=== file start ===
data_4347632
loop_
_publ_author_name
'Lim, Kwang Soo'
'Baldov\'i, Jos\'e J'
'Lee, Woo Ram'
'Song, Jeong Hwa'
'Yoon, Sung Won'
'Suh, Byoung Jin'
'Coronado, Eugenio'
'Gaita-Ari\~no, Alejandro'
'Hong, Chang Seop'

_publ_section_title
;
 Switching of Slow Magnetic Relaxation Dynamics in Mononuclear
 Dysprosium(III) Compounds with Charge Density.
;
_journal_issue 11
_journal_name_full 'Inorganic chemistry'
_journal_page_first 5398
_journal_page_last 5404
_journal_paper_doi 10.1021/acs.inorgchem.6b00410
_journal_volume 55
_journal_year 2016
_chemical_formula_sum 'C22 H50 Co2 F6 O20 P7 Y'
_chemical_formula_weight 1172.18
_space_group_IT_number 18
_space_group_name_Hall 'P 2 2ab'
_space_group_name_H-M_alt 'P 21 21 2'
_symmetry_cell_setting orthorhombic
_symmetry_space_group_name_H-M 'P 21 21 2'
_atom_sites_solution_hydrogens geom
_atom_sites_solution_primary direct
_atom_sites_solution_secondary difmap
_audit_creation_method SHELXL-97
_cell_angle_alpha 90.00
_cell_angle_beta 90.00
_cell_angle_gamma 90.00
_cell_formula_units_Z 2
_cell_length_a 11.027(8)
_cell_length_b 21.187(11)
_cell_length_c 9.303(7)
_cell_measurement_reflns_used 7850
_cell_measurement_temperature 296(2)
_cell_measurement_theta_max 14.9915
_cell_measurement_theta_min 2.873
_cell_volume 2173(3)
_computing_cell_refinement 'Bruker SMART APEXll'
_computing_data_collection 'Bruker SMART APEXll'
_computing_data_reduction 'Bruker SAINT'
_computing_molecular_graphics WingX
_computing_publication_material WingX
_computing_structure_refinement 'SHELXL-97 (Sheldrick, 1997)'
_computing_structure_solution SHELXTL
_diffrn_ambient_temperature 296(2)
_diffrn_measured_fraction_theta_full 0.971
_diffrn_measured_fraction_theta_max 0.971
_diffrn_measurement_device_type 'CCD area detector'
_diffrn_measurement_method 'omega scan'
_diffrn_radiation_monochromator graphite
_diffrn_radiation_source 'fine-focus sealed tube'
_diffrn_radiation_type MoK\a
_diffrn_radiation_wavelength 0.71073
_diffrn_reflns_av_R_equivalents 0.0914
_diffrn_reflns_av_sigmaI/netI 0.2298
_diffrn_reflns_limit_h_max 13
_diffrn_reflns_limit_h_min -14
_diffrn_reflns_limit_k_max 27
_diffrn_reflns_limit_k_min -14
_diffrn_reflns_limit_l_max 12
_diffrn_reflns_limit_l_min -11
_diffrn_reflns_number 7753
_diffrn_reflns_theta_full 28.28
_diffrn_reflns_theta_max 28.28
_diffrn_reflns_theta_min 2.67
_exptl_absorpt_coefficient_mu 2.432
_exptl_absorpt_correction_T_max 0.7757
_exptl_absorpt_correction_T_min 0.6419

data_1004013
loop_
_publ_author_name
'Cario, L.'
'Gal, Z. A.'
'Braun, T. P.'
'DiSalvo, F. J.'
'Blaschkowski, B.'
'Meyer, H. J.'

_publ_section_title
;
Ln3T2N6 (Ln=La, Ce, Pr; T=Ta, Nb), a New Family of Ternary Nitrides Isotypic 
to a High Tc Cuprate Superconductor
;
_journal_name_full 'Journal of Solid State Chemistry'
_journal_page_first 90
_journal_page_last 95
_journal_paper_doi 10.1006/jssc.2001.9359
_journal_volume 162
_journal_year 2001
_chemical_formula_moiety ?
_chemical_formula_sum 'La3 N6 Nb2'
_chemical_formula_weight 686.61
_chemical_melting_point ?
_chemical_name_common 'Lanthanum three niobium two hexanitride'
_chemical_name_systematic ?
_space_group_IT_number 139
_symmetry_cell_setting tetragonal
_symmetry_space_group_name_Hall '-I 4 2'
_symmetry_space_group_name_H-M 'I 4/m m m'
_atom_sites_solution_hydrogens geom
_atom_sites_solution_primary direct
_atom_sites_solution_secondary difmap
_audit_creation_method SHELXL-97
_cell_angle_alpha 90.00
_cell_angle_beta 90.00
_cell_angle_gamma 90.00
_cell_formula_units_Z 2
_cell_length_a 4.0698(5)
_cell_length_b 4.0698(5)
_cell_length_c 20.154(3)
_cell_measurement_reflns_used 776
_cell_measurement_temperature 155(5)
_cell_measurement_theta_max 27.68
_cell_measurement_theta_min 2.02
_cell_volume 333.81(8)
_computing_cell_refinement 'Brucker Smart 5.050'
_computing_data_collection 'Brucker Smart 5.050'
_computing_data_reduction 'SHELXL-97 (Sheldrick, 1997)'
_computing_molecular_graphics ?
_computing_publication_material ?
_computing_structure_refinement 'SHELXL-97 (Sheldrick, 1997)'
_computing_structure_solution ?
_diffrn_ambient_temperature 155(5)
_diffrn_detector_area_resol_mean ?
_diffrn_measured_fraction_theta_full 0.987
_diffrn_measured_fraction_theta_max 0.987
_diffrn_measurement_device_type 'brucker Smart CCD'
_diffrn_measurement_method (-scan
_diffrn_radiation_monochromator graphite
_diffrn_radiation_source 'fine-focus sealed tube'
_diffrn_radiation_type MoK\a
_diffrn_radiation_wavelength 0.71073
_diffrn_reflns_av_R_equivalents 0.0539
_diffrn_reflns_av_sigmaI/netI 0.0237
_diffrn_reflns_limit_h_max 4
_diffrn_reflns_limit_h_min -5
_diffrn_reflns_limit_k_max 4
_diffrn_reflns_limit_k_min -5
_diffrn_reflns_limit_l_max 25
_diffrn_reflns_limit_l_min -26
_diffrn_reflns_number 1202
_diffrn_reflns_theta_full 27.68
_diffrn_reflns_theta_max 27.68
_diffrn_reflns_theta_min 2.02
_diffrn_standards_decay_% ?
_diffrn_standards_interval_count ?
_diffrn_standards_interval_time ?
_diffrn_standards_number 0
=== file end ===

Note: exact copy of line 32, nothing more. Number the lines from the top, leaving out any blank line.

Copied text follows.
_atom_sites_solution_hydrogens geom